I am probably as familiar with the workings of politicians at the state level as most people. I don’t want to see how sausage is made, and I don’t want to see how our laws are enacted — but I have a pretty idea about both subjects.
But every once in a while, something shows up on the radar that piques my attention. The latest is a possible effort by a few Upstate legislators to have an impact on a bill designed to change the way that blue catfish are managed in the Santee Cooper lakes.
The background on a bill that’s moving through the legislature is that the S.C. Department of Natural Resources believes it needs to tighten restrictions on blue catfish on Lake Marion and Lake Moultrie. Blues have probably unseated striped bass, largemouth bass, crappie, shellcrackers — whatever — as the primary gamefish species on the two lakes.
The drought that the Santee Cooper area — and much of South Carolina, for that matter — suffered through in the mid-2000s appears to be a major cause for what is considered a decline in the overall numbers and numbers of big fish, in particular, on the two lakes. The legislation now being discussed would set a 10-fish daily creel limit for blues and lower from 36 to 32 inches the “trophy” regulation that allows only one big blue a day per angler.
Whether or not the decline in the fishery will be naturally addressed in strong year-classes over the next two or three years — and some local anglers don’t believe there’s a problem; they think guides are blowing it up to protect their business — being proactive is always better than waiting for things to hit bottom before doing anything.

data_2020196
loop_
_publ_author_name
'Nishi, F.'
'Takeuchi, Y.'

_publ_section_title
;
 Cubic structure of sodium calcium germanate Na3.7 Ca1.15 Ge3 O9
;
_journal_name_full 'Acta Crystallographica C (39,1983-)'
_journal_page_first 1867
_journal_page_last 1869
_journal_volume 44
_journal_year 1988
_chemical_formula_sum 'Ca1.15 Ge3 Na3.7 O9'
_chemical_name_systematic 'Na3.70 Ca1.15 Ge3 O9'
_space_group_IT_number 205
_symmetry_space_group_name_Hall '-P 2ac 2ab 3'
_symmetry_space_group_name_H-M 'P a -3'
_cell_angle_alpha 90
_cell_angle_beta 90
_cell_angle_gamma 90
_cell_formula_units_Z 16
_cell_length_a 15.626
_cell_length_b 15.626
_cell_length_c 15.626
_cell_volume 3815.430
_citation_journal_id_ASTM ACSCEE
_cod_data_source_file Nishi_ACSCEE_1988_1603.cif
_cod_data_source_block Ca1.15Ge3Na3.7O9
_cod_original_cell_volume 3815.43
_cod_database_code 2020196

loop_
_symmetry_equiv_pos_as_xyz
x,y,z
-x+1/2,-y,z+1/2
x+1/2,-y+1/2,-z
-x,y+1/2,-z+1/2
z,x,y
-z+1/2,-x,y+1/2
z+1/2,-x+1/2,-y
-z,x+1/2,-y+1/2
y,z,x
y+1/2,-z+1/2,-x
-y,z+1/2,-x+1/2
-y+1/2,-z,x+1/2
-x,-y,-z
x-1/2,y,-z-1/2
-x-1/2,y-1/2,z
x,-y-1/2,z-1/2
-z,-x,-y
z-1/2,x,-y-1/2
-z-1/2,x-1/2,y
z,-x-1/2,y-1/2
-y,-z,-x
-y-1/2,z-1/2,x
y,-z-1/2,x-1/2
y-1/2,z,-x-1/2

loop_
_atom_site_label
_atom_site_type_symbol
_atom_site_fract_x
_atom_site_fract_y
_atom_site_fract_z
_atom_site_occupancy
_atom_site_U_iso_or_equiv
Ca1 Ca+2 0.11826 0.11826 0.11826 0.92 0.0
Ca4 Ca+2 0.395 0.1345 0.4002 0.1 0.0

Typically, when a piece of legislation addresses what is considered a local concern, representatives and senators from other areas will defer to their peers from the affected area. That isn’t happening in this cases. It could be argued that the Santee Cooper lakes are bigger than just a local issue, that they attract so many visiting fishermen that they affect things far beyond the local economy.
What drew my attention was a newsbreaker by Phillip Gentry that is a few pages away in this magazine. Apparently, a few Upstate legislators may be in a position to negatively affect the legislation. For what reason? Pay-ponds are common in the Upstate and across South Carolina, and some pay-pond owners who have the ears of their local legislators are concerned that tightening restrictions on blue catfish in the Santee Cooper lakes would negatively affect their ability to obtain catfish with which to stock their ponds, from which they make a living.
What hogwash. South Carolina legislators should clearly see that using a public resource for private gain is wrong and decide on the bill based on what’s best for the fish and the fishery.